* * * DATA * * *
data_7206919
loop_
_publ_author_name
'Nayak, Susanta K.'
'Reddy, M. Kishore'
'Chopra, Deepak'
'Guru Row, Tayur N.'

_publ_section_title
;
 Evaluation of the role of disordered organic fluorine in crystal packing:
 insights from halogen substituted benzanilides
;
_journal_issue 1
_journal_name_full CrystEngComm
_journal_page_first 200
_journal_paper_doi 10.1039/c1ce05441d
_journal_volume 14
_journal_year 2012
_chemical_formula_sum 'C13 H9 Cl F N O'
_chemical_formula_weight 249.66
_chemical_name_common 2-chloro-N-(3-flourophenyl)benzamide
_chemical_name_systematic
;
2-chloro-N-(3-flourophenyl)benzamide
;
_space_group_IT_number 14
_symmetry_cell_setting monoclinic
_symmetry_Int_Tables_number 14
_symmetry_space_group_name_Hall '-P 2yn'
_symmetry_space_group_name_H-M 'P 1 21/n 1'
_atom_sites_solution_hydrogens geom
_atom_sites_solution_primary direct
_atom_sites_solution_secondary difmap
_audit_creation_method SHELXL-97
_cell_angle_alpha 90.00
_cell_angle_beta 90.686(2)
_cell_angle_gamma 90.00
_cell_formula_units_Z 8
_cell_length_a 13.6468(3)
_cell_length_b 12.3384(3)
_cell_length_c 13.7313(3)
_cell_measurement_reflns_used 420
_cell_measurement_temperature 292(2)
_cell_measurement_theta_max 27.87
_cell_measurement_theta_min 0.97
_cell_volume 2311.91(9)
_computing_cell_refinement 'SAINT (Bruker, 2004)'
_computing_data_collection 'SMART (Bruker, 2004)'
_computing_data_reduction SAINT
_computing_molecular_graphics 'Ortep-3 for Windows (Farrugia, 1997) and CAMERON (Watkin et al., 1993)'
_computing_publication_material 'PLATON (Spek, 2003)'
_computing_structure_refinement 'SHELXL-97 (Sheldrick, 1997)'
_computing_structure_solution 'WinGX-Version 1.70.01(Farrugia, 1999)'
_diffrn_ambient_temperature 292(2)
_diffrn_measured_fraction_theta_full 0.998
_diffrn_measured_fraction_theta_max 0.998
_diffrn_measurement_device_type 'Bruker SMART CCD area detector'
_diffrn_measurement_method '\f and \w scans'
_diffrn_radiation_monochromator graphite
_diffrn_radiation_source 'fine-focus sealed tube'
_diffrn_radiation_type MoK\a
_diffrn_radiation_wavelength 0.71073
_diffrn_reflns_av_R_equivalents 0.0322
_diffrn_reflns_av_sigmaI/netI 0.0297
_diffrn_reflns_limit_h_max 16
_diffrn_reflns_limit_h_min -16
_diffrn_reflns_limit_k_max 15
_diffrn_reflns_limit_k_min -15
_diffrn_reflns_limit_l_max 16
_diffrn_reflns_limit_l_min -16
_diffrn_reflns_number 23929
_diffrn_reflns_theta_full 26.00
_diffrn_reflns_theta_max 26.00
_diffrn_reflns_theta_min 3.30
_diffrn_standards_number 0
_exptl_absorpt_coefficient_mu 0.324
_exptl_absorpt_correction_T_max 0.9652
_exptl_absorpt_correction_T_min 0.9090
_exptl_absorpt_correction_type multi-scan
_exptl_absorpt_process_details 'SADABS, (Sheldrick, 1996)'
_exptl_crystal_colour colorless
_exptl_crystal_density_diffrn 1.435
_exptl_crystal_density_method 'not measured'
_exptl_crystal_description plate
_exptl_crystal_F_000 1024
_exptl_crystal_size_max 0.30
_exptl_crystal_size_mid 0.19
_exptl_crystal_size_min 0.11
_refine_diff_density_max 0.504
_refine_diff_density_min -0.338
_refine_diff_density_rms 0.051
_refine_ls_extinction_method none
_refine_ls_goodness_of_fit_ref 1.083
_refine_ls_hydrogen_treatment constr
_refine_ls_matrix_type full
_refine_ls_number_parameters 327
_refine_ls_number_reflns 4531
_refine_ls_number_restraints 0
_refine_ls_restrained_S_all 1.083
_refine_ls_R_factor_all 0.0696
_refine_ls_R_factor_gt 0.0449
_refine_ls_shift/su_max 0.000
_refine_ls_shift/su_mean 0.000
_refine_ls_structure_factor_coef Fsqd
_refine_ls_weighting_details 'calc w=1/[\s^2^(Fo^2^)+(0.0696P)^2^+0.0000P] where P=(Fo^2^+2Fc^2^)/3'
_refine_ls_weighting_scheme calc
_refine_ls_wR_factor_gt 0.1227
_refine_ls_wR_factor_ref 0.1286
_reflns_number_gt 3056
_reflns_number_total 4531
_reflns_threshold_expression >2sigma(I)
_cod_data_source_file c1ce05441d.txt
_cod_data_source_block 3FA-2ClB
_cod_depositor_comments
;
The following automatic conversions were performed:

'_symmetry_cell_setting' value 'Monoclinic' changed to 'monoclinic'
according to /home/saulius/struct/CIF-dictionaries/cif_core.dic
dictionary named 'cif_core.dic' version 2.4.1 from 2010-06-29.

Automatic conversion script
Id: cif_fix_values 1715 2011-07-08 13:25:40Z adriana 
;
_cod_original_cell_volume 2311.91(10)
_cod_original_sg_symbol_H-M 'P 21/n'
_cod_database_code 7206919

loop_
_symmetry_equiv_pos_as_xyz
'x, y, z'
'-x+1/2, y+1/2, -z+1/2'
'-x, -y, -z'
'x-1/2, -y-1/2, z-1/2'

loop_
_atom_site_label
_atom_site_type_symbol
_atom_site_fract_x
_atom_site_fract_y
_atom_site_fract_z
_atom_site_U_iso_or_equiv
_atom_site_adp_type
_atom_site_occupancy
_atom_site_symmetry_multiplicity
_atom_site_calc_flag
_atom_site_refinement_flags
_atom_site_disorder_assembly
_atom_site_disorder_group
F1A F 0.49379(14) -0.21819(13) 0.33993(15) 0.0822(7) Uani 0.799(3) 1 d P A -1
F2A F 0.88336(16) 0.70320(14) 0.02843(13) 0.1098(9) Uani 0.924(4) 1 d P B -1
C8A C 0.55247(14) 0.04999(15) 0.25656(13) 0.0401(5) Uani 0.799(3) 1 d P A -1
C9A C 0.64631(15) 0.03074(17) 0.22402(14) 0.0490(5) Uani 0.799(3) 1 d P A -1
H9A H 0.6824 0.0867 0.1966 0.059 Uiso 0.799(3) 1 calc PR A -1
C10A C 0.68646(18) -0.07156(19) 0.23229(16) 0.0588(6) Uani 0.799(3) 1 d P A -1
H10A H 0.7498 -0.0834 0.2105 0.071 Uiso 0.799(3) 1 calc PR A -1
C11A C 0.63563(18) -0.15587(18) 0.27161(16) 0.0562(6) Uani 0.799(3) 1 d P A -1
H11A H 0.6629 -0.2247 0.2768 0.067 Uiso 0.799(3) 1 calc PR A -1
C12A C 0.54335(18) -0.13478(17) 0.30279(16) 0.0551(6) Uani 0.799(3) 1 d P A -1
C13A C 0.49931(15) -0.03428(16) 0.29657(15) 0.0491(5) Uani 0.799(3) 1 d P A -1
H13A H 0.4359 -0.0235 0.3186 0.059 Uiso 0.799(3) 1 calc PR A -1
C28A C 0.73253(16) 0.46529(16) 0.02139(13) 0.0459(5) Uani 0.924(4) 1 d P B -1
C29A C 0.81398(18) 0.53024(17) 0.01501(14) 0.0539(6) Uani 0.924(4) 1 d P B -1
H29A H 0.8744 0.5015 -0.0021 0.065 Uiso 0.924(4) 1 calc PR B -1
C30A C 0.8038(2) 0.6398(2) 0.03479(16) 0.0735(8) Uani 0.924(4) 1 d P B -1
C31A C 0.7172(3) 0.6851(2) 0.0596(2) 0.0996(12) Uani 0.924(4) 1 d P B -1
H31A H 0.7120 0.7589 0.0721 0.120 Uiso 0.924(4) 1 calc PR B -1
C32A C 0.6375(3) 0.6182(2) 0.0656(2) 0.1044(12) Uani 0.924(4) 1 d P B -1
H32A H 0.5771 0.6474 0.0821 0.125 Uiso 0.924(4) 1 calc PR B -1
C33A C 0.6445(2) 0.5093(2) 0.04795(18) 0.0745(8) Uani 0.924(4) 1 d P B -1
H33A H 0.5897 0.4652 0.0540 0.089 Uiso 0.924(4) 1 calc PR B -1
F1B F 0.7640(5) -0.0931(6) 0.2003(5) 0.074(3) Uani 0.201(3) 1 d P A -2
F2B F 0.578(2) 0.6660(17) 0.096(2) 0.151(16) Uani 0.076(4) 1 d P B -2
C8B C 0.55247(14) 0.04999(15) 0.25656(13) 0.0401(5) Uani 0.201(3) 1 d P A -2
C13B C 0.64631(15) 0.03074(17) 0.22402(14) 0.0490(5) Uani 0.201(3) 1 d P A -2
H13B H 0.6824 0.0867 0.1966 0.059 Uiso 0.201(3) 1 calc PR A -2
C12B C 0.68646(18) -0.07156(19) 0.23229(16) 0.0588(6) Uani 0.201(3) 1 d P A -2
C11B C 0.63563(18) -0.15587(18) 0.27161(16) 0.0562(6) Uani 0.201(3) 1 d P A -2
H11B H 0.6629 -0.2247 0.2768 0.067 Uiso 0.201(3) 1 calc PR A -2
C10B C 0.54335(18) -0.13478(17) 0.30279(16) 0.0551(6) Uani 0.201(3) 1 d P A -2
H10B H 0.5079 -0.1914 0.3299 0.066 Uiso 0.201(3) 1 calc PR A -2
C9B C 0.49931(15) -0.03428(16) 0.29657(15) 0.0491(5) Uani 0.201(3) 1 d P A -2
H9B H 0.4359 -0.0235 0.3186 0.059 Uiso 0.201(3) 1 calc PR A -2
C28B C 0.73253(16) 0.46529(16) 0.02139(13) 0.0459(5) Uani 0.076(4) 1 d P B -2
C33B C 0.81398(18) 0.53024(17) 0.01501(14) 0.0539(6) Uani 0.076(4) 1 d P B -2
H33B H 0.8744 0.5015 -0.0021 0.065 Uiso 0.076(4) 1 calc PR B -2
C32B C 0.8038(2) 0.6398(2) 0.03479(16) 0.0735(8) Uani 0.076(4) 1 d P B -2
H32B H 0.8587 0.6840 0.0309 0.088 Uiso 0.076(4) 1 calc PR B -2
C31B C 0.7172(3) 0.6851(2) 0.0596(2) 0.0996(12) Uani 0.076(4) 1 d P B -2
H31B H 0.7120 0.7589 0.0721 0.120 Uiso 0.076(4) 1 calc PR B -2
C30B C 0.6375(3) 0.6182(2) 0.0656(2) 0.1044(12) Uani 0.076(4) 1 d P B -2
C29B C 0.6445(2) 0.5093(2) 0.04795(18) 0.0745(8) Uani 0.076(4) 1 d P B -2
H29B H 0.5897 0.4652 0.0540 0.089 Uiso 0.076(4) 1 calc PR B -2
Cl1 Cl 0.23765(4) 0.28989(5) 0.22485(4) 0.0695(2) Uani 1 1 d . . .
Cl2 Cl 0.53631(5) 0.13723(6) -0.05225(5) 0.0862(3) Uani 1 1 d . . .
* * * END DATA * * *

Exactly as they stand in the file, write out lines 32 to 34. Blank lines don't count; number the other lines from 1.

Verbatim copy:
_atom_sites_solution_primary direct
_atom_sites_solution_secondary difmap
_audit_creation_method SHELXL-97